# 5.1: Equivalent Ratios

**At Grade**Created by: CK-12

**Practice**Equivalent Ratios

Have you ever been sent on an errand? Casey is off to the grocery store. Take a look.

On the way home from soccer practice, Casey’s mom sends her into the grocery store to get a half gallon of milk. Casey is hungry after practice, so she isn’t paying attention to what kind her Mom has asked her to get. In Casey’s house they drink both whole milk and skim milk. Casey runs to the dairy section of the grocery store and stops short. She isn’t sure what to get. There are five different kinds of milk. There is whole milk, reduced fat milk, lowfat milk, skim milk and organic milk. There are also different brands to choose from: Hood, Eagle Brand, and Garelic for non-organic milk, and Organic Valley and Nature’s Valley for organic brands. Casey notices that there are three non-organic brands to the two organic brands. Then she notices that the supermarket has its own brand of non-organic milk as well. That makes four non-organic brands to two organic brands. Casey is sure that this means something. She has been reading about organic food in school and is interested in organic milk and food. Casey wishes that there were more organic brands than non organic brands. She decides to make a note of this to show her teacher at school.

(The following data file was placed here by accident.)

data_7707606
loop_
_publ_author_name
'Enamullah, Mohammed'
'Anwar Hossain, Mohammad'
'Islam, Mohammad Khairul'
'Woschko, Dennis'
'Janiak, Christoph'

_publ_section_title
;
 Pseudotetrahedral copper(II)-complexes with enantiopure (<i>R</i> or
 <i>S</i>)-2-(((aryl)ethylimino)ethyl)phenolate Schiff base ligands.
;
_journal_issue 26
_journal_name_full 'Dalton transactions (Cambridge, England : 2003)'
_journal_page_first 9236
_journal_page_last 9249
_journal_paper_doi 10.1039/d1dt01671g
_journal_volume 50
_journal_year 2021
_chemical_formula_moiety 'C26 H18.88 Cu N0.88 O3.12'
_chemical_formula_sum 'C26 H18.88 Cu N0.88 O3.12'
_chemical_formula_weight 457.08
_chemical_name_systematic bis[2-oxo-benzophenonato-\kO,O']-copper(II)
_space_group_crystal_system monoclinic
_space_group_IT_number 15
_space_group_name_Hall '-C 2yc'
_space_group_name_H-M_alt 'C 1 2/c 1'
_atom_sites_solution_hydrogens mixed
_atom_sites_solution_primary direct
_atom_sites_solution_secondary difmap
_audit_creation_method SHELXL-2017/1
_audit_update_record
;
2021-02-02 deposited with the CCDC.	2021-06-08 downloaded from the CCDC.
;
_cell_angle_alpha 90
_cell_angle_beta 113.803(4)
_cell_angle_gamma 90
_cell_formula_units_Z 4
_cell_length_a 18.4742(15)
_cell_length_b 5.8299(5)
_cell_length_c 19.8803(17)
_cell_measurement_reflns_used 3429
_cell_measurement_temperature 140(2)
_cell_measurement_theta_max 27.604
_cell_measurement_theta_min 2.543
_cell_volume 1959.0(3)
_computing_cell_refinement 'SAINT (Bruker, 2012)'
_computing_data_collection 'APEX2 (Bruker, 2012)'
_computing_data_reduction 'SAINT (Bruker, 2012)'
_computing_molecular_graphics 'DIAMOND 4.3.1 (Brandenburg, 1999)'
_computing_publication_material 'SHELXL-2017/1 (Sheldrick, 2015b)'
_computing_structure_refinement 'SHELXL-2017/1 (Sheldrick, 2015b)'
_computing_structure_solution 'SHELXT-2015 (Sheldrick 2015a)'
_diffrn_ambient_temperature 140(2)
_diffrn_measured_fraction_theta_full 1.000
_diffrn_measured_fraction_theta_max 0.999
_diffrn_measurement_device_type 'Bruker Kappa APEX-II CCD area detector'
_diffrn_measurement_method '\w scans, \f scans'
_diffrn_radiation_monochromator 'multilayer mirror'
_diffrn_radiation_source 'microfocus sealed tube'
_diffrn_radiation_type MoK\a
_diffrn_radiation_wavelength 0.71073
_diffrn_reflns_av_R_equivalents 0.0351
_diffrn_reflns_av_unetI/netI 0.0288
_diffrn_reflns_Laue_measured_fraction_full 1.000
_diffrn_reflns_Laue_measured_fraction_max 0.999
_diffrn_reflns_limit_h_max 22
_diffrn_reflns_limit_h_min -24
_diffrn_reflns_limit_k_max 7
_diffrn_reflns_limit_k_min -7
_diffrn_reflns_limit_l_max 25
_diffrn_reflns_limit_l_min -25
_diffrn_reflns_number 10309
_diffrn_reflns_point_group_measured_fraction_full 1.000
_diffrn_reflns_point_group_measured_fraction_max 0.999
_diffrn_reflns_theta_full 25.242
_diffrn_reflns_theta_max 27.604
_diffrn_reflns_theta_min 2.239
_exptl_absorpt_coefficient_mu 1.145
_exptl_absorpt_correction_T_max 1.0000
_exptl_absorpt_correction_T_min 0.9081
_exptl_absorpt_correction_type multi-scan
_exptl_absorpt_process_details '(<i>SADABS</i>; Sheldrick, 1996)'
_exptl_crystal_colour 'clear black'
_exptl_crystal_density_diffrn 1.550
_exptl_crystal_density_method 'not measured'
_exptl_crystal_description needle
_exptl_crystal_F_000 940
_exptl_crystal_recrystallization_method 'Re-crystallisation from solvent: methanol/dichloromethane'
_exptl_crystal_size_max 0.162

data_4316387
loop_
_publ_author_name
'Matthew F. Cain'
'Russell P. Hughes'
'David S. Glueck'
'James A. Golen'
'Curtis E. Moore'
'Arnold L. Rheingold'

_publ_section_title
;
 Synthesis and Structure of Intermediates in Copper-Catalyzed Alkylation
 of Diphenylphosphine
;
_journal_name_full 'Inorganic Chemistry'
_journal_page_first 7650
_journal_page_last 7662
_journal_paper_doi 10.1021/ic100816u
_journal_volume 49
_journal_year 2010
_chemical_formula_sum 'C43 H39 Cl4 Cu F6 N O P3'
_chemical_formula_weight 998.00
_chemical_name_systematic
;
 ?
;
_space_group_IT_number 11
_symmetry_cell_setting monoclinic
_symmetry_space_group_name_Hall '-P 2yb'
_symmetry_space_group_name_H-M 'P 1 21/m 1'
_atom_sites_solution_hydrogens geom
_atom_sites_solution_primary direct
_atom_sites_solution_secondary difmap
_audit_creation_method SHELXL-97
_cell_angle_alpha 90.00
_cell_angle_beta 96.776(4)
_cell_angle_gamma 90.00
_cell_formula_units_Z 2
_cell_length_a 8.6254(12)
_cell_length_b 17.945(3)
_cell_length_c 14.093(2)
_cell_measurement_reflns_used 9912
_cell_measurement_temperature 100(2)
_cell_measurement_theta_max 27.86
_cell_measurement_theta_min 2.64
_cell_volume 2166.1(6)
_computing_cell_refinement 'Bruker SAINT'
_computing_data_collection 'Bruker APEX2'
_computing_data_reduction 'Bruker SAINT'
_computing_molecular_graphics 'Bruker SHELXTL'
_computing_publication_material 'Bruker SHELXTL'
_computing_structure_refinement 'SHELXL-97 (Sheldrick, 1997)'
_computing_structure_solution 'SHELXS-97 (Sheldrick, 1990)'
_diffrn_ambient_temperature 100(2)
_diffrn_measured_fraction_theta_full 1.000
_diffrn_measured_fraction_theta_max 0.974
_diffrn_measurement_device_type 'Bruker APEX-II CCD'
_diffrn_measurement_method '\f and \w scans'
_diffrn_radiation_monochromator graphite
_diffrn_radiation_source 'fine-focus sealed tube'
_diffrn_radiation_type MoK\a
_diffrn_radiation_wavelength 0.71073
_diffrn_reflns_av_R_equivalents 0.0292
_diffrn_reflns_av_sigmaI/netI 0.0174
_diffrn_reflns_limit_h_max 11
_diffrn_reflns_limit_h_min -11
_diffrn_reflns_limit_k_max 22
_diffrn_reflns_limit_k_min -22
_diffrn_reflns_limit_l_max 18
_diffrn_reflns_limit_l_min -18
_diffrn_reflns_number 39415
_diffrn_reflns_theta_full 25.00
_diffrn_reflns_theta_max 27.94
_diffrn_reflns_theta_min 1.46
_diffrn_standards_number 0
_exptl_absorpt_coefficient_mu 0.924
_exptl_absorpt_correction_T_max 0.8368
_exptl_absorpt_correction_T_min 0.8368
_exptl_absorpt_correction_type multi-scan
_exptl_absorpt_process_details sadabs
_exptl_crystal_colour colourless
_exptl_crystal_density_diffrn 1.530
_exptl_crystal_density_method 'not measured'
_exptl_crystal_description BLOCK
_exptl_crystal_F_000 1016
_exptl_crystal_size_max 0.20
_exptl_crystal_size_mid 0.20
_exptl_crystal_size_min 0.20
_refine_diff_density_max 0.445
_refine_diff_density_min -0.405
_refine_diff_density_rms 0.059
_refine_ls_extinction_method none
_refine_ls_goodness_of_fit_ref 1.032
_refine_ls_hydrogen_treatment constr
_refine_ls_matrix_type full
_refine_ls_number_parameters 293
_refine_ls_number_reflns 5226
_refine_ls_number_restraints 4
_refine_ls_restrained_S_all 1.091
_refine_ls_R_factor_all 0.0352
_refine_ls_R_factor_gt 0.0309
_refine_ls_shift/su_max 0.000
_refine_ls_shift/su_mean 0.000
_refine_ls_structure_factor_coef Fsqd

If Casey wants to document this information as a ratio, how could she do it?

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This Concept will teach you all you need to know about equivalent ratios.
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### Guidance

This Concept focuses on
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ratios
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. Ratios are everywhere in everyday life. In fact, we work with ratios so much that we probably don’t even realize that we are working with them. In this Concept, you will learn how to write ratios, simplify ratios and compare ratios, but there is a question that we must answer first.

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What is a ratio?
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**
A
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ratio
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**is a comparison of two quantities. The quantities can be nearly anything; people, cars, dollars... even two groups of things!**

Let’s look at a picture.

We can write ratios that compare the boys in this picture, but how?

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How do we write a ratio?